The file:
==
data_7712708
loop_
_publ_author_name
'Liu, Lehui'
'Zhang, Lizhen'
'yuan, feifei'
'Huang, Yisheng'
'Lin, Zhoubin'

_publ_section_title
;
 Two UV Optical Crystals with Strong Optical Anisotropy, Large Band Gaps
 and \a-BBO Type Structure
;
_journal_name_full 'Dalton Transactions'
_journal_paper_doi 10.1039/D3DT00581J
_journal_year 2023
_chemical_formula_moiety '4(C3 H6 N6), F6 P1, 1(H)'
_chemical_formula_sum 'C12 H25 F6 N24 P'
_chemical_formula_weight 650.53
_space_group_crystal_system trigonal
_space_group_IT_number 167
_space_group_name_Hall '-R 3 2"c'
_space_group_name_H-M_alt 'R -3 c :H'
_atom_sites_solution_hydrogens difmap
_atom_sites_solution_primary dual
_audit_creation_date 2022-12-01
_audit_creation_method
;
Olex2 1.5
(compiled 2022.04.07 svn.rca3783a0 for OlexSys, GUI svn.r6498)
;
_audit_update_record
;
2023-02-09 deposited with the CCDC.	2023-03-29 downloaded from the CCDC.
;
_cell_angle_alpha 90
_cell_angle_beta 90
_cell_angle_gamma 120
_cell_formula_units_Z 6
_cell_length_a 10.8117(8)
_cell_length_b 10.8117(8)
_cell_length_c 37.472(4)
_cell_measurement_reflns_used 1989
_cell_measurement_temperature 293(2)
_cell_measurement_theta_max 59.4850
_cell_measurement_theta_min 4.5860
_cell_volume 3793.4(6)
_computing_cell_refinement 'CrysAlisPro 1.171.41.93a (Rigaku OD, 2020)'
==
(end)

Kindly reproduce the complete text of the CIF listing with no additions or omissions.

data_7712708
loop_
_publ_author_name
'Liu, Lehui'
'Zhang, Lizhen'
'yuan, feifei'
'Huang, Yisheng'
'Lin, Zhoubin'

_publ_section_title
;
 Two UV Optical Crystals with Strong Optical Anisotropy, Large Band Gaps
 and \a-BBO Type Structure
;
_journal_name_full 'Dalton Transactions'
_journal_paper_doi 10.1039/D3DT00581J
_journal_year 2023
_chemical_formula_moiety '4(C3 H6 N6), F6 P1, 1(H)'
_chemical_formula_sum 'C12 H25 F6 N24 P'
_chemical_formula_weight 650.53
_space_group_crystal_system trigonal
_space_group_IT_number 167
_space_group_name_Hall '-R 3 2"c'
_space_group_name_H-M_alt 'R -3 c :H'
_atom_sites_solution_hydrogens difmap
_atom_sites_solution_primary dual
_audit_creation_date 2022-12-01
_audit_creation_method
;
Olex2 1.5
(compiled 2022.04.07 svn.rca3783a0 for OlexSys, GUI svn.r6498)
;
_audit_update_record
;
2023-02-09 deposited with the CCDC.	2023-03-29 downloaded from the CCDC.
;
_cell_angle_alpha 90
_cell_angle_beta 90
_cell_angle_gamma 120
_cell_formula_units_Z 6
_cell_length_a 10.8117(8)
_cell_length_b 10.8117(8)
_cell_length_c 37.472(4)
_cell_measurement_reflns_used 1989
_cell_measurement_temperature 293(2)
_cell_measurement_theta_max 59.4850
_cell_measurement_theta_min 4.5860
_cell_volume 3793.4(6)
_computing_cell_refinement 'CrysAlisPro 1.171.41.93a (Rigaku OD, 2020)'